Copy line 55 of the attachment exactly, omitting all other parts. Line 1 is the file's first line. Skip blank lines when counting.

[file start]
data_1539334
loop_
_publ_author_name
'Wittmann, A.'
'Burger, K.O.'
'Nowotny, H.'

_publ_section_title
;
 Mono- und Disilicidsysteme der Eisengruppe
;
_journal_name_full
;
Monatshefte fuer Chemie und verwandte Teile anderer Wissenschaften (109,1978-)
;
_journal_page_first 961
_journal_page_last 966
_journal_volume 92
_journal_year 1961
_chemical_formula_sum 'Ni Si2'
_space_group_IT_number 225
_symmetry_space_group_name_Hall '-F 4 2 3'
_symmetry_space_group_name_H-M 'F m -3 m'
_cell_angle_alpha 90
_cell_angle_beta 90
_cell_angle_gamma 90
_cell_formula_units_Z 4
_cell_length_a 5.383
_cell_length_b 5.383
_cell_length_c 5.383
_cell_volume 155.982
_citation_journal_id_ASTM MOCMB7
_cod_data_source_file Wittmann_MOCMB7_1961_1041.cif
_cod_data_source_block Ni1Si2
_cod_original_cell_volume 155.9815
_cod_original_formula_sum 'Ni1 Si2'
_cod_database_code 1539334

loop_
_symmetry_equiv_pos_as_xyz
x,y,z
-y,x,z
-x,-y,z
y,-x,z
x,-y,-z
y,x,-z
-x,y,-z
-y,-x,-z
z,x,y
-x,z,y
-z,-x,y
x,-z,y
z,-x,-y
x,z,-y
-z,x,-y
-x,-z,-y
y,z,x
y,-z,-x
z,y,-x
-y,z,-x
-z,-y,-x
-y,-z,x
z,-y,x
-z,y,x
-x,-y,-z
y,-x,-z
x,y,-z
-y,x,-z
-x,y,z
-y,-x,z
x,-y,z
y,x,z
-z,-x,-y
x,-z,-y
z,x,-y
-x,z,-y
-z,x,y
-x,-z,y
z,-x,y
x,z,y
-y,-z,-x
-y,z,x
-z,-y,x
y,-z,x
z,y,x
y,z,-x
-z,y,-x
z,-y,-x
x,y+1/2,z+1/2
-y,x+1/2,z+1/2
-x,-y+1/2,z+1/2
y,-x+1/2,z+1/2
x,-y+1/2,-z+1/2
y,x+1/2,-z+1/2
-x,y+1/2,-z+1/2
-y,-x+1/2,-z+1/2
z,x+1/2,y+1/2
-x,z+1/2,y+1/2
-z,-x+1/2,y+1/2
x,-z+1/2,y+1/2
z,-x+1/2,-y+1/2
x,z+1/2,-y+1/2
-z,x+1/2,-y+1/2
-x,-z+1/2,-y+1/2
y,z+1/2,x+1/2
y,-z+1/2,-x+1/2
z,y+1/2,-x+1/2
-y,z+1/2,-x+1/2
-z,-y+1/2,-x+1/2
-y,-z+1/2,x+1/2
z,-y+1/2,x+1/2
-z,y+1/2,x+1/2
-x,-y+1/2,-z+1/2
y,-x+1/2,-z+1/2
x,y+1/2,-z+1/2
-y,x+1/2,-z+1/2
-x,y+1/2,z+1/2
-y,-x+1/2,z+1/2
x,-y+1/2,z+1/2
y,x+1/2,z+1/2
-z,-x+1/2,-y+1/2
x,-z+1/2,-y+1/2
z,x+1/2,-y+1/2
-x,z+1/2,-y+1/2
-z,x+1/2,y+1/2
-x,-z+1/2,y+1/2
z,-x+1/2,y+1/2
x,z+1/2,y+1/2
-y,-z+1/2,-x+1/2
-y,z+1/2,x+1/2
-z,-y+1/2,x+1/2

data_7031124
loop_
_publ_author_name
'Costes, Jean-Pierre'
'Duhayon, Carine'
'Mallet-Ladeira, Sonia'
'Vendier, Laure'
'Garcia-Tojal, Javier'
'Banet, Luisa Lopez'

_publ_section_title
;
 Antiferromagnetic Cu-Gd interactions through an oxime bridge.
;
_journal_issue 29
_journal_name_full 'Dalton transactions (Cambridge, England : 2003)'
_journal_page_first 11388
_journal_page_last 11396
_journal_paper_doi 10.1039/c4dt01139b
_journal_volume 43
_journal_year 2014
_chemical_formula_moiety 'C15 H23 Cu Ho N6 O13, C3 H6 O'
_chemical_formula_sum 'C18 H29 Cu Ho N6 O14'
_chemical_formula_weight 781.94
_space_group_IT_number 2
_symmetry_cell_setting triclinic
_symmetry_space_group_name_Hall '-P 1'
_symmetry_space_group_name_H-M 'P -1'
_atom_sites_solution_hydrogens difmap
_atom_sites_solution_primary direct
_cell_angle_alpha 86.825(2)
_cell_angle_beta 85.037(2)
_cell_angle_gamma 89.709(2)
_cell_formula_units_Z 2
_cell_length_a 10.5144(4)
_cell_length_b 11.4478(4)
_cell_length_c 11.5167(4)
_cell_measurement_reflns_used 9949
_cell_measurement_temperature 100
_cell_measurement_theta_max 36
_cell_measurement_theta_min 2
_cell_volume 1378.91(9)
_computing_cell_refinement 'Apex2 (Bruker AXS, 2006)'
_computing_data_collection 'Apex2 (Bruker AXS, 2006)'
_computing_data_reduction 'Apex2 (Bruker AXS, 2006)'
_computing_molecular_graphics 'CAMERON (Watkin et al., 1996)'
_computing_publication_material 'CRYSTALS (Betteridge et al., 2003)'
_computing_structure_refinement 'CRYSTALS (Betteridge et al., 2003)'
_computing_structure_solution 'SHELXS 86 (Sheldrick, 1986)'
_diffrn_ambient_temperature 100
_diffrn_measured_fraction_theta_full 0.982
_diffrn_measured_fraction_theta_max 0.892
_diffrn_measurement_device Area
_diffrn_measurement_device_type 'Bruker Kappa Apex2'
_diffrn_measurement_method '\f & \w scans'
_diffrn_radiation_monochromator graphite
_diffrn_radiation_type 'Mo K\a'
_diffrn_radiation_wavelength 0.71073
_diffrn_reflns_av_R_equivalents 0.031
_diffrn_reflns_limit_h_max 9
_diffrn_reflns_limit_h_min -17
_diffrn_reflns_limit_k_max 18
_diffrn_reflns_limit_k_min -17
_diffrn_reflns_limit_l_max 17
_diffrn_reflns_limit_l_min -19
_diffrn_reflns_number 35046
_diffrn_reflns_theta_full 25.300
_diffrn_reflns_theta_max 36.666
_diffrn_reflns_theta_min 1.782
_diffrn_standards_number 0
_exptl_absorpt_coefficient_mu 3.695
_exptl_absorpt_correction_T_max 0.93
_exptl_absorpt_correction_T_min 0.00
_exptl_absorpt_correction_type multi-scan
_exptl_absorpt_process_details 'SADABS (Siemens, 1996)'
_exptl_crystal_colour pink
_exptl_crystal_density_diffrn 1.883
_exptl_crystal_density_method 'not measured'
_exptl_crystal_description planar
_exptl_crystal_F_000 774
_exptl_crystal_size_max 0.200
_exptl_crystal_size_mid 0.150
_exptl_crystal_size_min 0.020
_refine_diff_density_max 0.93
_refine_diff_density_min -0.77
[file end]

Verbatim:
y,z,x